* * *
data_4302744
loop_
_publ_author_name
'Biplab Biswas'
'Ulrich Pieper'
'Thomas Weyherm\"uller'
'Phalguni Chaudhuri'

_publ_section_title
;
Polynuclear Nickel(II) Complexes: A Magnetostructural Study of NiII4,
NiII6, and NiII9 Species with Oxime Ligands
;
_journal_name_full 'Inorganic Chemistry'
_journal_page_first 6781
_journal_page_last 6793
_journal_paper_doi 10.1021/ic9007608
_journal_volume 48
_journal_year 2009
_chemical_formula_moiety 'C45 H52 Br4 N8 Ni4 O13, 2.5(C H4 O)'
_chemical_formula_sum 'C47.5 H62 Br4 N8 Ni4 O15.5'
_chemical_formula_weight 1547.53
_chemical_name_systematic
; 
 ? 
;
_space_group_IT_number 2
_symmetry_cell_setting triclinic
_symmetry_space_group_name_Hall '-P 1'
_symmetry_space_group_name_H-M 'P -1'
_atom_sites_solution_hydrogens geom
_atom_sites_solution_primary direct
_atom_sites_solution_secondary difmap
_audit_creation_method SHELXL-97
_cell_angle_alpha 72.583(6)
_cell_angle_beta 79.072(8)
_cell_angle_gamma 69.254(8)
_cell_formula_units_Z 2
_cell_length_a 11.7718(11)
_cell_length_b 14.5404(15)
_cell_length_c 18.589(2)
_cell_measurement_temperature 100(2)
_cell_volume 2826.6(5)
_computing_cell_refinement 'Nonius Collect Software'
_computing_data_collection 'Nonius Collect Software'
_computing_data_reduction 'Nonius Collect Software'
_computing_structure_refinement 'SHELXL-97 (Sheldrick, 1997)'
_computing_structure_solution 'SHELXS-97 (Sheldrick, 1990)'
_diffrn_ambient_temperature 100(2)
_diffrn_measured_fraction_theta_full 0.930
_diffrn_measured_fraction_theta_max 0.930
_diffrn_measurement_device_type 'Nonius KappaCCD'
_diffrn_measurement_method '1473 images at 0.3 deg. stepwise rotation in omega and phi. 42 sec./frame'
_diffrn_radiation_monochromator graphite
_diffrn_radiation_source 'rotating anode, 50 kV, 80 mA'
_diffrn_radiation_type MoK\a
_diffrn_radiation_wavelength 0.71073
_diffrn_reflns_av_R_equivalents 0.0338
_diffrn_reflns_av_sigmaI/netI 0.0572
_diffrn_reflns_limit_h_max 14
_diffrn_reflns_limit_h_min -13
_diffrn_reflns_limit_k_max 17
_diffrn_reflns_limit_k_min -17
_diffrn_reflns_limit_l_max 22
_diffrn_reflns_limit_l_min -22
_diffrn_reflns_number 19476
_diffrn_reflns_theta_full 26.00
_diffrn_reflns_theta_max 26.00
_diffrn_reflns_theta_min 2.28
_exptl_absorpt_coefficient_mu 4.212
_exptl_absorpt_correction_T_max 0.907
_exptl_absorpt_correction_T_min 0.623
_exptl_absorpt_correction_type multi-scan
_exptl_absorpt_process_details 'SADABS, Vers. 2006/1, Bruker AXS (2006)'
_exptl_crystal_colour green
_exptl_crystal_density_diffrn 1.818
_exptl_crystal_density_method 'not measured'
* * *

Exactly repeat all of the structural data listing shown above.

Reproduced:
data_4302744
loop_
_publ_author_name
'Biplab Biswas'
'Ulrich Pieper'
'Thomas Weyherm\"uller'
'Phalguni Chaudhuri'

_publ_section_title
;
Polynuclear Nickel(II) Complexes: A Magnetostructural Study of NiII4,
NiII6, and NiII9 Species with Oxime Ligands
;
_journal_name_full 'Inorganic Chemistry'
_journal_page_first 6781
_journal_page_last 6793
_journal_paper_doi 10.1021/ic9007608
_journal_volume 48
_journal_year 2009
_chemical_formula_moiety 'C45 H52 Br4 N8 Ni4 O13, 2.5(C H4 O)'
_chemical_formula_sum 'C47.5 H62 Br4 N8 Ni4 O15.5'
_chemical_formula_weight 1547.53
_chemical_name_systematic
; 
 ? 
;
_space_group_IT_number 2
_symmetry_cell_setting triclinic
_symmetry_space_group_name_Hall '-P 1'
_symmetry_space_group_name_H-M 'P -1'
_atom_sites_solution_hydrogens geom
_atom_sites_solution_primary direct
_atom_sites_solution_secondary difmap
_audit_creation_method SHELXL-97
_cell_angle_alpha 72.583(6)
_cell_angle_beta 79.072(8)
_cell_angle_gamma 69.254(8)
_cell_formula_units_Z 2
_cell_length_a 11.7718(11)
_cell_length_b 14.5404(15)
_cell_length_c 18.589(2)
_cell_measurement_temperature 100(2)
_cell_volume 2826.6(5)
_computing_cell_refinement 'Nonius Collect Software'
_computing_data_collection 'Nonius Collect Software'
_computing_data_reduction 'Nonius Collect Software'
_computing_structure_refinement 'SHELXL-97 (Sheldrick, 1997)'
_computing_structure_solution 'SHELXS-97 (Sheldrick, 1990)'
_diffrn_ambient_temperature 100(2)
_diffrn_measured_fraction_theta_full 0.930
_diffrn_measured_fraction_theta_max 0.930
_diffrn_measurement_device_type 'Nonius KappaCCD'
_diffrn_measurement_method '1473 images at 0.3 deg. stepwise rotation in omega and phi. 42 sec./frame'
_diffrn_radiation_monochromator graphite
_diffrn_radiation_source 'rotating anode, 50 kV, 80 mA'
_diffrn_radiation_type MoK\a
_diffrn_radiation_wavelength 0.71073
_diffrn_reflns_av_R_equivalents 0.0338
_diffrn_reflns_av_sigmaI/netI 0.0572
_diffrn_reflns_limit_h_max 14
_diffrn_reflns_limit_h_min -13
_diffrn_reflns_limit_k_max 17
_diffrn_reflns_limit_k_min -17
_diffrn_reflns_limit_l_max 22
_diffrn_reflns_limit_l_min -22
_diffrn_reflns_number 19476
_diffrn_reflns_theta_full 26.00
_diffrn_reflns_theta_max 26.00
_diffrn_reflns_theta_min 2.28
_exptl_absorpt_coefficient_mu 4.212
_exptl_absorpt_correction_T_max 0.907
_exptl_absorpt_correction_T_min 0.623
_exptl_absorpt_correction_type multi-scan
_exptl_absorpt_process_details 'SADABS, Vers. 2006/1, Bruker AXS (2006)'
_exptl_crystal_colour green
_exptl_crystal_density_diffrn 1.818
_exptl_crystal_density_method 'not measured'